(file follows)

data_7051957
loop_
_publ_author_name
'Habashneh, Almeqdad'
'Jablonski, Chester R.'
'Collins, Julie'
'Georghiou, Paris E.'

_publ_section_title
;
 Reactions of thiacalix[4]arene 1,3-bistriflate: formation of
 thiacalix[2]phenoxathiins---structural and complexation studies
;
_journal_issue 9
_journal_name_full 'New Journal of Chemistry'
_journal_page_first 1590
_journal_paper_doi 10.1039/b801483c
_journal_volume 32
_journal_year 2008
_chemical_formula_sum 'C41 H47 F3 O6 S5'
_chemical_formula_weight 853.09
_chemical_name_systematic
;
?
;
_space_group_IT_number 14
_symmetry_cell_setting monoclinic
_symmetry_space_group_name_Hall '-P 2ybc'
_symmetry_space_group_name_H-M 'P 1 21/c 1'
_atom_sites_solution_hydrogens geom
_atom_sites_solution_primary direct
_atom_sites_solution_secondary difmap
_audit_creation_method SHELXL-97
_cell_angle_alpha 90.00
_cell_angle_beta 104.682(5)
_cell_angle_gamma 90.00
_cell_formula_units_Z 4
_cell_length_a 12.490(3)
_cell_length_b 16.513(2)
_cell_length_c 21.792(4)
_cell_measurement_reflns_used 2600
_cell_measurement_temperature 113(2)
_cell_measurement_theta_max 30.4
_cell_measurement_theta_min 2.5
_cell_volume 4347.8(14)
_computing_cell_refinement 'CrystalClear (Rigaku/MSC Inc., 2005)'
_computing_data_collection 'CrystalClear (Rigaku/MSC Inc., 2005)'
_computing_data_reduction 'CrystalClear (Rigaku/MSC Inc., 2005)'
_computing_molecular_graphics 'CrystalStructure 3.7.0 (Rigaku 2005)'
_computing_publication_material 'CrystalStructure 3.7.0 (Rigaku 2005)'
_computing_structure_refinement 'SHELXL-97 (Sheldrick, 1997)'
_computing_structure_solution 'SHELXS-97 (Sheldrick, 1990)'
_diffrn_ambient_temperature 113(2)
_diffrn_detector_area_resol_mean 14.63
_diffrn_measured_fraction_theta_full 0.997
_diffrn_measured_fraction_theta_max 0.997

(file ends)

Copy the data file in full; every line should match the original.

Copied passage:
data_7051957
loop_
_publ_author_name
'Habashneh, Almeqdad'
'Jablonski, Chester R.'
'Collins, Julie'
'Georghiou, Paris E.'

_publ_section_title
;
 Reactions of thiacalix[4]arene 1,3-bistriflate: formation of
 thiacalix[2]phenoxathiins---structural and complexation studies
;
_journal_issue 9
_journal_name_full 'New Journal of Chemistry'
_journal_page_first 1590
_journal_paper_doi 10.1039/b801483c
_journal_volume 32
_journal_year 2008
_chemical_formula_sum 'C41 H47 F3 O6 S5'
_chemical_formula_weight 853.09
_chemical_name_systematic
;
?
;
_space_group_IT_number 14
_symmetry_cell_setting monoclinic
_symmetry_space_group_name_Hall '-P 2ybc'
_symmetry_space_group_name_H-M 'P 1 21/c 1'
_atom_sites_solution_hydrogens geom
_atom_sites_solution_primary direct
_atom_sites_solution_secondary difmap
_audit_creation_method SHELXL-97
_cell_angle_alpha 90.00
_cell_angle_beta 104.682(5)
_cell_angle_gamma 90.00
_cell_formula_units_Z 4
_cell_length_a 12.490(3)
_cell_length_b 16.513(2)
_cell_length_c 21.792(4)
_cell_measurement_reflns_used 2600
_cell_measurement_temperature 113(2)
_cell_measurement_theta_max 30.4
_cell_measurement_theta_min 2.5
_cell_volume 4347.8(14)
_computing_cell_refinement 'CrystalClear (Rigaku/MSC Inc., 2005)'
_computing_data_collection 'CrystalClear (Rigaku/MSC Inc., 2005)'
_computing_data_reduction 'CrystalClear (Rigaku/MSC Inc., 2005)'
_computing_molecular_graphics 'CrystalStructure 3.7.0 (Rigaku 2005)'
_computing_publication_material 'CrystalStructure 3.7.0 (Rigaku 2005)'
_computing_structure_refinement 'SHELXL-97 (Sheldrick, 1997)'
_computing_structure_solution 'SHELXS-97 (Sheldrick, 1990)'
_diffrn_ambient_temperature 113(2)
_diffrn_detector_area_resol_mean 14.63
_diffrn_measured_fraction_theta_full 0.997
_diffrn_measured_fraction_theta_max 0.997